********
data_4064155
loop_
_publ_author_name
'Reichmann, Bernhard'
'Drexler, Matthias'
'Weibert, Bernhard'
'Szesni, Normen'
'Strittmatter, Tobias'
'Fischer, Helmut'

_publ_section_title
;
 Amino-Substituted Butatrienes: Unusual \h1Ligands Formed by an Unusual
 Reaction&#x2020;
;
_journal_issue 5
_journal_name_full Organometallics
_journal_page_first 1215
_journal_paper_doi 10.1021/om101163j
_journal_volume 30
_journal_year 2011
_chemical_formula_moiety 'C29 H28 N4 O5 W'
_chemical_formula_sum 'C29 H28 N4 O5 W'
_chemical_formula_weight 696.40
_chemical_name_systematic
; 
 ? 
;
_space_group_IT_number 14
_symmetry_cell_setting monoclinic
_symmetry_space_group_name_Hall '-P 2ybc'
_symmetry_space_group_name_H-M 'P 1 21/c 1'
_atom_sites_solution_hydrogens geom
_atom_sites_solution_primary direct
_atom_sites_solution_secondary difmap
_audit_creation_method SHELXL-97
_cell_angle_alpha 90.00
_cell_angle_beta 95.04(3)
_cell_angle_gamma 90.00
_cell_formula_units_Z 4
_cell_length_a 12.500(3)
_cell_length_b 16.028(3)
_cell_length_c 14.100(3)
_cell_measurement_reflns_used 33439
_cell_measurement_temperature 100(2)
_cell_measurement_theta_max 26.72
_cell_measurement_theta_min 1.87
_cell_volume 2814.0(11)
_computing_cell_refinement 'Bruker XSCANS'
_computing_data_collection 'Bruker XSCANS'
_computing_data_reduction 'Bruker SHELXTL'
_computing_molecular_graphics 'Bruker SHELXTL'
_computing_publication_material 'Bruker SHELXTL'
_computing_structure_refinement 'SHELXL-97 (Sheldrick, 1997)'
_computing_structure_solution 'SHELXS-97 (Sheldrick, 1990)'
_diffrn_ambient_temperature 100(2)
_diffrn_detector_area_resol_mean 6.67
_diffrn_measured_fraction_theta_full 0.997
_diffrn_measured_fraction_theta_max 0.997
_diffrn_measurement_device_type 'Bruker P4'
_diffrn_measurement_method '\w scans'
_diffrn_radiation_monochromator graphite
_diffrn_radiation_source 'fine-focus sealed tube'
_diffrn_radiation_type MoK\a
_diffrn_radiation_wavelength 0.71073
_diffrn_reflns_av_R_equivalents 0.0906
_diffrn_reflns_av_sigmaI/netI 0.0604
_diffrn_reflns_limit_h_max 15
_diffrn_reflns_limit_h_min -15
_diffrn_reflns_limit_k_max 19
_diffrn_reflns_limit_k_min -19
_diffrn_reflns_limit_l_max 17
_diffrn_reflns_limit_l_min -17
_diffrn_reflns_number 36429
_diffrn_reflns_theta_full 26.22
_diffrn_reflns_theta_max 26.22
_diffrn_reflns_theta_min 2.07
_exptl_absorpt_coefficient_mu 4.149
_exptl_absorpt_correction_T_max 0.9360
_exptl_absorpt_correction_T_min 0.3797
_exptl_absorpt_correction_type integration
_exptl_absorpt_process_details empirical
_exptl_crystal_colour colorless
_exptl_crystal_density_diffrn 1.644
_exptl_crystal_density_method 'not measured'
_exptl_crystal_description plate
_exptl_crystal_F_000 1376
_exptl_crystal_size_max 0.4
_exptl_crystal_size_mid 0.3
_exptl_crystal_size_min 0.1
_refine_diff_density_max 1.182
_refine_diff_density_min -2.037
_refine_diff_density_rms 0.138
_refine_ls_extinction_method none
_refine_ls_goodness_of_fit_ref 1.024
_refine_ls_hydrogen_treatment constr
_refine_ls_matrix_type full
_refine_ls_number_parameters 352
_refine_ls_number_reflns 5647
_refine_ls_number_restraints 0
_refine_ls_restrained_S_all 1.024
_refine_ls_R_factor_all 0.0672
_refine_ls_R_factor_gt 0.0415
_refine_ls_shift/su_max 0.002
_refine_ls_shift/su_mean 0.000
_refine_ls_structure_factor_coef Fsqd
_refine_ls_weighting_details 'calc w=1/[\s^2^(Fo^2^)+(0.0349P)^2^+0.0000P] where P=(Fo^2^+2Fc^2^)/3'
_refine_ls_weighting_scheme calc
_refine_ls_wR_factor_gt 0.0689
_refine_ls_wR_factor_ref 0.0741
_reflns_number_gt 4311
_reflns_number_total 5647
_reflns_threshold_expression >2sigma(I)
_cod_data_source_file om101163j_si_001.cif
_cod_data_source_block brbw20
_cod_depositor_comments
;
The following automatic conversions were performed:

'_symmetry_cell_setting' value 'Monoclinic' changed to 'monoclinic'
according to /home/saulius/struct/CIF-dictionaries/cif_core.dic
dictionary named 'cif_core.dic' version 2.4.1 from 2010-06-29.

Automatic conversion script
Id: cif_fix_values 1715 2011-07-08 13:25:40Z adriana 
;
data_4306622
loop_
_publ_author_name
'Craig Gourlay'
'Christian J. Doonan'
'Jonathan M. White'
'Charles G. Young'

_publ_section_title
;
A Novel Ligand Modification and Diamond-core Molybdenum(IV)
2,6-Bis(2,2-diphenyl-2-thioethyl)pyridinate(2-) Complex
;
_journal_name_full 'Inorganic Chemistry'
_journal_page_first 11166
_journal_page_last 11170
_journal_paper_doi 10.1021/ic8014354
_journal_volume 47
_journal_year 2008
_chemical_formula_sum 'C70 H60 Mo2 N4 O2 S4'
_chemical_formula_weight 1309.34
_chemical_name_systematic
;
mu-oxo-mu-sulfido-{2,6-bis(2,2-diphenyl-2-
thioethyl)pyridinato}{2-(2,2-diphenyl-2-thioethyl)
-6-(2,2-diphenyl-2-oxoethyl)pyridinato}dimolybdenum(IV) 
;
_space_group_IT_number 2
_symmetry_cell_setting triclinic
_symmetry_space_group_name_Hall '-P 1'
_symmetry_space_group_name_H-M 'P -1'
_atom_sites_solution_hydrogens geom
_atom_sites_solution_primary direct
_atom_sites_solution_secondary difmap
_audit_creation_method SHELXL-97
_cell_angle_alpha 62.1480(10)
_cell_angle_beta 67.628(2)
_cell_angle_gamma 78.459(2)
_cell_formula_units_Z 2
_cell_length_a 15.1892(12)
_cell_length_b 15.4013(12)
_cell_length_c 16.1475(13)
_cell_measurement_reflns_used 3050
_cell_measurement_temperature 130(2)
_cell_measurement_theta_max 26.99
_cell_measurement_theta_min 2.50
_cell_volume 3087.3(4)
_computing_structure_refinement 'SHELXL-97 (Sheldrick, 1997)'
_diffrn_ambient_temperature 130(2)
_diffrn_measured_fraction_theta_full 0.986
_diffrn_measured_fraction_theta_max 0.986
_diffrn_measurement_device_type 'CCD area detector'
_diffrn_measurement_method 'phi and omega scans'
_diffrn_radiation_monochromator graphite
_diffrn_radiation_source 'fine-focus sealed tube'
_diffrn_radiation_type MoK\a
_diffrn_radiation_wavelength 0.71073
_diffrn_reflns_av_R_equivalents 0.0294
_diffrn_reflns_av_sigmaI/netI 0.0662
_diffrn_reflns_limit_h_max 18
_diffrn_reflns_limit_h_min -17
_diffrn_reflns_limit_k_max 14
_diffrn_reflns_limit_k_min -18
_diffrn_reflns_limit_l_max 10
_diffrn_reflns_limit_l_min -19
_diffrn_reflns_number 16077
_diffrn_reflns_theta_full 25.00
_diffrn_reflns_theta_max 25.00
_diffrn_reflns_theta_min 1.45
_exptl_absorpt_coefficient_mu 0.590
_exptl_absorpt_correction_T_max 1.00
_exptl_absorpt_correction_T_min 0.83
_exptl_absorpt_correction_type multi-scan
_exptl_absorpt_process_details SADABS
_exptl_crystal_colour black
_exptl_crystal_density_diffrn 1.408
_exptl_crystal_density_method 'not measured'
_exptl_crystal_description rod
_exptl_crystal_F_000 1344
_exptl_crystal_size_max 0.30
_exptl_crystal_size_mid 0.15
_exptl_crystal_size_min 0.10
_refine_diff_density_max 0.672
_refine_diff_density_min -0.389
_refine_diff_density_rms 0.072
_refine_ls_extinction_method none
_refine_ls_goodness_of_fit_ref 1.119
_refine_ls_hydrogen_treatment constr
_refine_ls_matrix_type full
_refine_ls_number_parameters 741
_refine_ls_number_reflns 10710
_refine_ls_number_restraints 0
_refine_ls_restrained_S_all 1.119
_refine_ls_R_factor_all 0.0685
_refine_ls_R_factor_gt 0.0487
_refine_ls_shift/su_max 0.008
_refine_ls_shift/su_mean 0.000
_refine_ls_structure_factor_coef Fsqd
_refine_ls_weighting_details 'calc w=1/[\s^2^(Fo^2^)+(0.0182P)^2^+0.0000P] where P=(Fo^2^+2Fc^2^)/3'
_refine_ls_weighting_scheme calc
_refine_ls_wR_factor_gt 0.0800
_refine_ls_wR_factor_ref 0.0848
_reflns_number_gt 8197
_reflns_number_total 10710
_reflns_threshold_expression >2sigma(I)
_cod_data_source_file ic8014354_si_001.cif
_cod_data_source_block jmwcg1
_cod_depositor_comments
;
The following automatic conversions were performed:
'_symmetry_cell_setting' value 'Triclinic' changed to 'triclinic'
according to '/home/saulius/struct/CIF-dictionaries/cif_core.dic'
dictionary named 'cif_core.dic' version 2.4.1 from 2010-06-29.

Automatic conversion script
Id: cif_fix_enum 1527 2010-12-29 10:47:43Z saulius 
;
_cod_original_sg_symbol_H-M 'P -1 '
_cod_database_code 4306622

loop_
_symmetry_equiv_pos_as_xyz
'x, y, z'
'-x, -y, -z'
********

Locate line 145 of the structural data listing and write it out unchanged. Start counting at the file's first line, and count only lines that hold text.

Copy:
;